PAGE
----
The majority of teenage pregnancies are unplanned and around half end in an abortion. Research has shown that teenage pregnancy is associated with poorer outcomes for both young parents and their children. Teenage mothers are less likely to finish their education, are more likely to bring up their child alone and in poverty, and have a higher risk of mental health problems than older mothers. Infant mortality rates are 60% higher for babies born to teenage mothers. As children they have an increased risk of living in poverty and are more likely to have accidents and behavioural problems.
Reducing the rate of under-18 conceptions is an ambition in the Department of Health's A Framework for Sexual Health Improvement in England and is measured as an indicator in the Public Health Outcomes Framework.
Between 1990 and 2017, the under-18 conception rate decreased by 62%, from 47.7 per 1,000 women to 17.9 per 1,000 women. The rate of decline appeared to accelerate in 2007. In 1999, the Teenage Pregnancy Strategy for England was launched, with the aim of halving the under-18 conception rate by 2010, from a baseline of 46.6 per 1,000 women. The evidence-based whole-system approach, alongside investment in contraceptive services, helped to achieve success in many local areas. Although this national target was not met, the under-18 conception rate has continued to fall since the end of this strategy.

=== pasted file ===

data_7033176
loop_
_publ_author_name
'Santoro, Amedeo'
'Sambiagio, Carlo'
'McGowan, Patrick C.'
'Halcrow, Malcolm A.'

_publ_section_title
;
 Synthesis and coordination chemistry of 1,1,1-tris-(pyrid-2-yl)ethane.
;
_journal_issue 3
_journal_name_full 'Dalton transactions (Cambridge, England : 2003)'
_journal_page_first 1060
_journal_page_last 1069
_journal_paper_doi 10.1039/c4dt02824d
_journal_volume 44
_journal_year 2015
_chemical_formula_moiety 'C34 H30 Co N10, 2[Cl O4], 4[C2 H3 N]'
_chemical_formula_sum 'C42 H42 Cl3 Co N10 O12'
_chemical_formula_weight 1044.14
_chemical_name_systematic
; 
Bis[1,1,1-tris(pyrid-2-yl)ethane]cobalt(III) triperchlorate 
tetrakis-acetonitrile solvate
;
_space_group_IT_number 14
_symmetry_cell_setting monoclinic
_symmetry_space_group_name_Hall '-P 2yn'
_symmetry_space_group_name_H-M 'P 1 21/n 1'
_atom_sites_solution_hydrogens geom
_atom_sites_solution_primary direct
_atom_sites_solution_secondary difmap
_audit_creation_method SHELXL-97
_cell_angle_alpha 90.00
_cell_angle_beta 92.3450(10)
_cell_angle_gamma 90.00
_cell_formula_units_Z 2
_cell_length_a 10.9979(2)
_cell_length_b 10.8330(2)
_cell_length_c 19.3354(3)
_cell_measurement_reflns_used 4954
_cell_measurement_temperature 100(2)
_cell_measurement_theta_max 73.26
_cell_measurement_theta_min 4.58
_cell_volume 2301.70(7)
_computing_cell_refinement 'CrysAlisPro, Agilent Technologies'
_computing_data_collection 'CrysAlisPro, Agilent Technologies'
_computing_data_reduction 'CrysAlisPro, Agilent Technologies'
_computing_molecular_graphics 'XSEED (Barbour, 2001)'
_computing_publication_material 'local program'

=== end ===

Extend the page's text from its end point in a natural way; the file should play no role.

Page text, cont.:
The under-18 conception rate has decreased for ten years running. In 2017, there were 16,740 conceptions to women aged under 18 in England and Wales, equating to 17.9 conceptions per 1,000 women. This was a 5.3% decrease compared with 2016, and a 57% decrease compared with 2007. There are many factors that could explain recent reductions in under-18 conceptions, including programmes to improve access to contraceptives, a shift in aspirations of young women towards education, and the perception of stigma associated with being a teenage mother.
In 2017, 51.7% of under-18 conceptions resulted in an abortion, which is the highest percentage in over 25 years. This suggests that more needs to be done to prevent unwanted pregnancy through better sexual education for young people, promoting effective contraception and improving access to sexual and reproductive health services.
About this data
Under-18 conception rate per 1,000 population:
• Numerator: total conceptions in all women aged under 18.
• Denominator: total female population aged 15 to 17.
Office for National Statistics (ONS) conception statistics are compiled by combining information from birth registrations and abortion notifications. Conception statistics include pregnancies that result in:
• one or more live or still births
• a legal abortion under the Abortion Act 1967.
Miscarriages and illegal abortions are not included. The date of conception is estimated using recorded gestation for abortions and stillbirths, and assuming 38 weeks gestation for live births. A woman’s age at conception is calculated as the number of complete years between her date of birth and the date she conceived.
The postcode of the woman’s address at time of birth or abortion is used to determine the local authority/ward of residence at the time of conception.
Only about 5% of under-18 conceptions are to girls aged 14 or under, and to include younger age groups in the base population would produce misleading results. The 15 to 17 age group is effectively treated as the 'population at risk'.